I haven’t kept up. Is salt one of those things, like animal fats, that we were all being told were terrible, and now the medical profession seems to have changed its mind? Whether or not that is so, salt is in fact necessary for life. It is also something, that by enhancing taste, makes our life better, more enjoyable. Similarly, a world without light is one that would be neither good nor enjoyable!
Yet neither of these things is enjoyed just for what it is. We don’t sit down and eat salt, we don’t turn on the lights so that we can look at the light bulb. It is for what they reveal about other things that we value them. Salt helps us to taste other things better, light enables us to see them in their beauty.
So, when Jesus call us salt and light in today’s Gospel he is making a statement about our purpose in this world. In addition, light and salt may seem quite different things, but they have this in common. Light is invisible in itself but becomes visible by the things it illumines, and salt does not so much have flavour, but rather brings out the flavour of other things. So light has to be the light of something, salt has to be the salt of something. So Our Lord speaks of the light of the World, the salt of the Earth, that is to say, all the reality in which we live.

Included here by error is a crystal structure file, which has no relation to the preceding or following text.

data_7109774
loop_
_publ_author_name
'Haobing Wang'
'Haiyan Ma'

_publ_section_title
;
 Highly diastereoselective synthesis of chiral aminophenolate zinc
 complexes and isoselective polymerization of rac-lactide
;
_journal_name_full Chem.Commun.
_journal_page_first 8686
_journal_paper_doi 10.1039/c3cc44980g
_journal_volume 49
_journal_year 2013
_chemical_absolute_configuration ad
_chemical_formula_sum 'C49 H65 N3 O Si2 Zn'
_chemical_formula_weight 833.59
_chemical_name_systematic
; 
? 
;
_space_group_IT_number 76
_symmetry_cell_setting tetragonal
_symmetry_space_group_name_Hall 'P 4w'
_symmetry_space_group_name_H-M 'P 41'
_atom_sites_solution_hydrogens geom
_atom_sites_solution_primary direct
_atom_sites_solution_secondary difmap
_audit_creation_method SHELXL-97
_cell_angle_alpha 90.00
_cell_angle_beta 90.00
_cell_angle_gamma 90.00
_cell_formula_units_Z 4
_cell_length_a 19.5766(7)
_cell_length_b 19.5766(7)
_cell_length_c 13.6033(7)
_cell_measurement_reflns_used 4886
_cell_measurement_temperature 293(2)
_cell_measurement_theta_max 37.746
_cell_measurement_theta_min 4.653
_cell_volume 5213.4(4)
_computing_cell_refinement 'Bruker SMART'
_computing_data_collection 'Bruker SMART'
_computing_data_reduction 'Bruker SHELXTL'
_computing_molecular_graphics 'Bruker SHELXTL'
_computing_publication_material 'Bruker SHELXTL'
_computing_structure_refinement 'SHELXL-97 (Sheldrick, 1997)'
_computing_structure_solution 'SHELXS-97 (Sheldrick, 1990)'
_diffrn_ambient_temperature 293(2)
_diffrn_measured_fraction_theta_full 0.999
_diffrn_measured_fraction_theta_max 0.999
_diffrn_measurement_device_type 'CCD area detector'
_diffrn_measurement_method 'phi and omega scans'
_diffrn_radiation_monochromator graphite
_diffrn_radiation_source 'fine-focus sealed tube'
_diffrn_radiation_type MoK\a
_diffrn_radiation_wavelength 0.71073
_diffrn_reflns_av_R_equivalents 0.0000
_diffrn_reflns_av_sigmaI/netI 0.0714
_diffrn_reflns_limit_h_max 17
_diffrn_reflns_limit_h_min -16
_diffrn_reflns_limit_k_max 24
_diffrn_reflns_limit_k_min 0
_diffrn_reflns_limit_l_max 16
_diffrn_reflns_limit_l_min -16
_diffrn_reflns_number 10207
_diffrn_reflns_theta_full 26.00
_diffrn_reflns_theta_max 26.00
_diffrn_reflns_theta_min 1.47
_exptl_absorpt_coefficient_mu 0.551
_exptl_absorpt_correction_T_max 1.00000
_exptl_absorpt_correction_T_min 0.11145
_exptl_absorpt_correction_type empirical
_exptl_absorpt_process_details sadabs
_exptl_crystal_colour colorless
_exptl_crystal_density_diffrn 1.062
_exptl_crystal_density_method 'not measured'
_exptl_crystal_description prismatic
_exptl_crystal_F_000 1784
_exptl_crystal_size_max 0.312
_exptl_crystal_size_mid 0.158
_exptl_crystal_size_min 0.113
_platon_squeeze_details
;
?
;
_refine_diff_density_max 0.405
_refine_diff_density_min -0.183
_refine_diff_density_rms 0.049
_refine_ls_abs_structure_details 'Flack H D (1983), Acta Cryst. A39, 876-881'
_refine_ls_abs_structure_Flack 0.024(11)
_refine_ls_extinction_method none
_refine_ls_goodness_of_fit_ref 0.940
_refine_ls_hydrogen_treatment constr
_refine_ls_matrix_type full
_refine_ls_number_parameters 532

We then are made to be the means by which others see the goodness of the world and through that to catch a glimpse of the goodness of God. A few years ago, Pope Francis preached a homily on this particular Gospel in which he contrasted that call with the what he called “the culture of the ephemeral” in the modern world. He reminded us that we live in a world that is continually tempted to value the passing, the temporary, and to forget what truly matters and lasts. In this world then we must always remember that our lives are meant to point towards things of lasting value, to show our brothers and sisters the way to true joy.
Fr Chris Denham